The US Patent and Trademark Office (USPTO) awarded 40,964 software patents in 2006, according to data compiled by the Public Patent Foundation.
Software patents filed in 2006 grew by 36 percent year-over-year, and have been on a gradual increase since the USPTO first started awarding them in 1982.
The Public Patent Foundation strives to protect the public against the harms caused by the patent system. The group tries to invalidate patents that have been wrongly issued and lobbies for reform of the patent system.
Software patents are considered major problem for innovation because they defeat the purpose of the patent system.
Whereas patents were originally intended to protect the investments made by inventors and companies to develop new products and technologies, many software patents cover trivial technologies that cost little to create.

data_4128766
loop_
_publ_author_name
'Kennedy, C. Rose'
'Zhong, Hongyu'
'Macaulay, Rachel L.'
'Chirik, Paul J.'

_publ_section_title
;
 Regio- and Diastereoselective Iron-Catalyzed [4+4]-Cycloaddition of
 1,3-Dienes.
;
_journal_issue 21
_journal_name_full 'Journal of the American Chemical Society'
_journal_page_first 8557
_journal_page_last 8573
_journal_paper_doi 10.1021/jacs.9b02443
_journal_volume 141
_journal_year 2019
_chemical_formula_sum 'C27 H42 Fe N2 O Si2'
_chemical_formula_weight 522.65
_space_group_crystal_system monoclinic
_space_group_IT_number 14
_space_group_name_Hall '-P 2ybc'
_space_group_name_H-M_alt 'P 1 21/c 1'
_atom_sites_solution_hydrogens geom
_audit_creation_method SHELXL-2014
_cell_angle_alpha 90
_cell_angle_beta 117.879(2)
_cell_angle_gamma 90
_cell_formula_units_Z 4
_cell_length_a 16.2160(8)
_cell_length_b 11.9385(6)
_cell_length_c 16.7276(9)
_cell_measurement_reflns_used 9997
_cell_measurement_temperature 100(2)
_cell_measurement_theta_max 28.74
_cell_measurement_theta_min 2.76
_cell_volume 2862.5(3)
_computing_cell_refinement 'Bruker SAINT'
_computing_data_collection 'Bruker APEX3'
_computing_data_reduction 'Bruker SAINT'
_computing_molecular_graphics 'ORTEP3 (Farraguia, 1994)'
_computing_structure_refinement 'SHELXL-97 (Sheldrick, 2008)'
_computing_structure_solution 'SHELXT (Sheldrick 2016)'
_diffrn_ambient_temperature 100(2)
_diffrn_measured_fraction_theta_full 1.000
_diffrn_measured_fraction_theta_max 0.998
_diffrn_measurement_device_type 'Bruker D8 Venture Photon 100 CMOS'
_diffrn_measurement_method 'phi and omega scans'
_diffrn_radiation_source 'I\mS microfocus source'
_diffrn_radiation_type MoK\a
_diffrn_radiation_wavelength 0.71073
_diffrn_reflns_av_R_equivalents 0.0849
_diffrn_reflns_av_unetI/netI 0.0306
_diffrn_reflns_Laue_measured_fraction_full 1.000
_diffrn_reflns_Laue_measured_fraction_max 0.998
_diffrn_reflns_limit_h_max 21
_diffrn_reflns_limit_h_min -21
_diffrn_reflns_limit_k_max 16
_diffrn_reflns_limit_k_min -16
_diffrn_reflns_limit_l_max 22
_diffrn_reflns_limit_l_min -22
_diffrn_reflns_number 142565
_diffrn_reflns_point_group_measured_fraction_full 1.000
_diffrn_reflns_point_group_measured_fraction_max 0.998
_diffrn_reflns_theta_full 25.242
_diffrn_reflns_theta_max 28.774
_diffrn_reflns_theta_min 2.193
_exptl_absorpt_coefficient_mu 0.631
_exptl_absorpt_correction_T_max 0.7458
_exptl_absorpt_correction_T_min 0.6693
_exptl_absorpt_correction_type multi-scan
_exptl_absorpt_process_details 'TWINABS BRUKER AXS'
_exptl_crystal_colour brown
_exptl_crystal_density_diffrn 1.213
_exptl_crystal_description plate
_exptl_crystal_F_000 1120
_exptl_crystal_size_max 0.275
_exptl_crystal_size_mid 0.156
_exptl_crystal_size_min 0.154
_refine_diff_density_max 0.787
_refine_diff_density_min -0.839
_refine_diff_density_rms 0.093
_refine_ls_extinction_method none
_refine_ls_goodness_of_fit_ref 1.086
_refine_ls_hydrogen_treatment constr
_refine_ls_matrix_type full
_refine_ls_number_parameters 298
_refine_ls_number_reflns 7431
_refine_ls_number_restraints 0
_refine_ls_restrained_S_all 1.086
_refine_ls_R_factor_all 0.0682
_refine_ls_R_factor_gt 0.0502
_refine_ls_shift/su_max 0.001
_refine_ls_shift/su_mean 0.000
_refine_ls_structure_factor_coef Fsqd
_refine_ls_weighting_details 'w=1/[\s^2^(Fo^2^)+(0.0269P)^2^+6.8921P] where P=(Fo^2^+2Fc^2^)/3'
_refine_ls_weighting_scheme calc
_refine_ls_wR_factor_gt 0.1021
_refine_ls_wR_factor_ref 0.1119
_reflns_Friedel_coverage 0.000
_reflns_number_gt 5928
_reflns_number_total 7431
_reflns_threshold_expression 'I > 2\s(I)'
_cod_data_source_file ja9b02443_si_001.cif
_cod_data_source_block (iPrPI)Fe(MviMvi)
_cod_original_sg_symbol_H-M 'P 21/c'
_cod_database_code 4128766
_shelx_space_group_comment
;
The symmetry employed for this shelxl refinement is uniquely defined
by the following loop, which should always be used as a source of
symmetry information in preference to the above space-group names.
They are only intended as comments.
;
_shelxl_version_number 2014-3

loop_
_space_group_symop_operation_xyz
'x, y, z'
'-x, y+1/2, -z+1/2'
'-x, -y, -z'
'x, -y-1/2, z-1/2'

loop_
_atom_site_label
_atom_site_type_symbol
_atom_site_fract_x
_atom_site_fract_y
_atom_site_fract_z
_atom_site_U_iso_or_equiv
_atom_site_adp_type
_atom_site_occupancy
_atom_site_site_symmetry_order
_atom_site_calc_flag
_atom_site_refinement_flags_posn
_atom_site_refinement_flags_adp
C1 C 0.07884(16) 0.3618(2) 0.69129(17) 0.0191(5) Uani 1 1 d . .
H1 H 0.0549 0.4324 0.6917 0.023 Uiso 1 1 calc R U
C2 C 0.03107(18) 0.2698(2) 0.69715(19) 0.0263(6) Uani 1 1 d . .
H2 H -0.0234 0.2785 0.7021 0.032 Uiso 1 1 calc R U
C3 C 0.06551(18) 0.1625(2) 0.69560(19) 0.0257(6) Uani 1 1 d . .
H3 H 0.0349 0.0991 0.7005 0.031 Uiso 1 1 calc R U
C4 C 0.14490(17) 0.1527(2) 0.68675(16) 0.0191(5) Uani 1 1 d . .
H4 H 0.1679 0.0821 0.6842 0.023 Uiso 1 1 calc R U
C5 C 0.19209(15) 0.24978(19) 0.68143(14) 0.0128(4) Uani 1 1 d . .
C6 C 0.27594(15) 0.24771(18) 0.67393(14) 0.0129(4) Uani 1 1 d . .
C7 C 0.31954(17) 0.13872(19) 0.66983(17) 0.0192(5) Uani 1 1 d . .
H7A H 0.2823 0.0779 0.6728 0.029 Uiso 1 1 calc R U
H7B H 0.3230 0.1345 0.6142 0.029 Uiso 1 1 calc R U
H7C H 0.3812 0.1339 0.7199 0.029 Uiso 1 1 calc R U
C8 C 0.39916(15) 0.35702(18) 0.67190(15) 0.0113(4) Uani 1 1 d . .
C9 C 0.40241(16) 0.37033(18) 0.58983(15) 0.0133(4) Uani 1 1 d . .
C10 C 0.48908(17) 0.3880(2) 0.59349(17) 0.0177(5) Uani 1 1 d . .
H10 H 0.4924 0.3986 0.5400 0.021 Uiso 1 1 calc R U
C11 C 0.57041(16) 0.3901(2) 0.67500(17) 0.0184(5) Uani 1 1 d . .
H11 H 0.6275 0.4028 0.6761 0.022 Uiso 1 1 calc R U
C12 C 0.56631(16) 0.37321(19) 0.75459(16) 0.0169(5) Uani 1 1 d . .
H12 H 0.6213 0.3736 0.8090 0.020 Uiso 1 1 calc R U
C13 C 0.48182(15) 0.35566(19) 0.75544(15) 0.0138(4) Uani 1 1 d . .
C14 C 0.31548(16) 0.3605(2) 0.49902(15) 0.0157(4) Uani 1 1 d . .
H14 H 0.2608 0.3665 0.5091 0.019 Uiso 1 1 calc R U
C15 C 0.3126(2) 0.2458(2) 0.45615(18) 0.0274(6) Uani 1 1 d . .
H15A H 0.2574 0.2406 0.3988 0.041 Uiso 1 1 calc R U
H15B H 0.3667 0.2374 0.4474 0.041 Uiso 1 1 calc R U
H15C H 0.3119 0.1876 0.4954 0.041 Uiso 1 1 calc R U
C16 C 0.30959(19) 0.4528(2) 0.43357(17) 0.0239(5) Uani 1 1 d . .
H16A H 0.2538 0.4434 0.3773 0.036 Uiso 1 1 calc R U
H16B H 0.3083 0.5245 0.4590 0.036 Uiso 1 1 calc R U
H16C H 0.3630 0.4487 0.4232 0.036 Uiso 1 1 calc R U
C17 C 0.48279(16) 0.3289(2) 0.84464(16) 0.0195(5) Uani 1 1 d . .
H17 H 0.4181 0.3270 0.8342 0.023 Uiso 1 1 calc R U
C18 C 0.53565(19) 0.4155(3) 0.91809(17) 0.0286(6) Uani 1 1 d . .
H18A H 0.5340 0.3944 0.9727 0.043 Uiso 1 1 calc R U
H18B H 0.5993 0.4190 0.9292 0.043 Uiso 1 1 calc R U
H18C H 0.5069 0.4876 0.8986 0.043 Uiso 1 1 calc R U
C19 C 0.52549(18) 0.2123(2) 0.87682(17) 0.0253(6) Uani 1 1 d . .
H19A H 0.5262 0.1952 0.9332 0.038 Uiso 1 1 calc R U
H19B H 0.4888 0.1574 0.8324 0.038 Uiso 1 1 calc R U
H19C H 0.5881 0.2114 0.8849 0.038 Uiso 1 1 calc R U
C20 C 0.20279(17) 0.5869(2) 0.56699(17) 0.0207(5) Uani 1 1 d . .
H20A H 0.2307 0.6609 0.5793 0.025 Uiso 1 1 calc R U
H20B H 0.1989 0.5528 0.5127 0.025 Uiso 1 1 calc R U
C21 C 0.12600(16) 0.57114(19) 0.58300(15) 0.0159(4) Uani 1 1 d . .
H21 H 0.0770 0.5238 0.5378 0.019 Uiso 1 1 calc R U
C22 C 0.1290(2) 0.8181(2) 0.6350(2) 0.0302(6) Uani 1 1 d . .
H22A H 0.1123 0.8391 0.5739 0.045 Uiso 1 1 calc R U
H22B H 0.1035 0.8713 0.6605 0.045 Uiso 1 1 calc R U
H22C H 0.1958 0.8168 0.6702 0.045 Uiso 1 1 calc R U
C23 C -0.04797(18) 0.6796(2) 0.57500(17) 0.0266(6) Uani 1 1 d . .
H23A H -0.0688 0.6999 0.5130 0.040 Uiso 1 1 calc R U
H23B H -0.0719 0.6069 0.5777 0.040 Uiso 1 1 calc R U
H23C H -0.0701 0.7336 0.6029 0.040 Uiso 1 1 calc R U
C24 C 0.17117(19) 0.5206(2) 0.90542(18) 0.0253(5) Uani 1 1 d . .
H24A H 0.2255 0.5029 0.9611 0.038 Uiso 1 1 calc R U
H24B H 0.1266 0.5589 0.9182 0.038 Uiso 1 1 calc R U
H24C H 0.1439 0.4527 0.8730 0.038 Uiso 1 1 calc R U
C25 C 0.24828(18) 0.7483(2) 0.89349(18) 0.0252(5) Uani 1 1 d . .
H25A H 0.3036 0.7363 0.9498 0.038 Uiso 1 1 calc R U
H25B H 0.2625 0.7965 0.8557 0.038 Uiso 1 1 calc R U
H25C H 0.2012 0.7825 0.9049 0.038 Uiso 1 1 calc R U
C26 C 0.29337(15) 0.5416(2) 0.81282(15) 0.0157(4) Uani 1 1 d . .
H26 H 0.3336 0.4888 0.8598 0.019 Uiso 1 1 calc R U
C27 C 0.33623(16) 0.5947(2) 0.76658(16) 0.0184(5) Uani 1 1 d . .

Opponents of software patents are mostly large companies such as Microsoft and SAP which have created vast patent portfolios.
Critics, however, believe that these patents are used to prevent new competitors from entering a market, rather than to protect the inventor's intellectual property.
They often point to the success of open source applications as proof that society is better off when information and knowledge is allowed to flow freely.
Software patents set new record in 2006
By Tom Sanders on Jan 9, 2007 9:11AM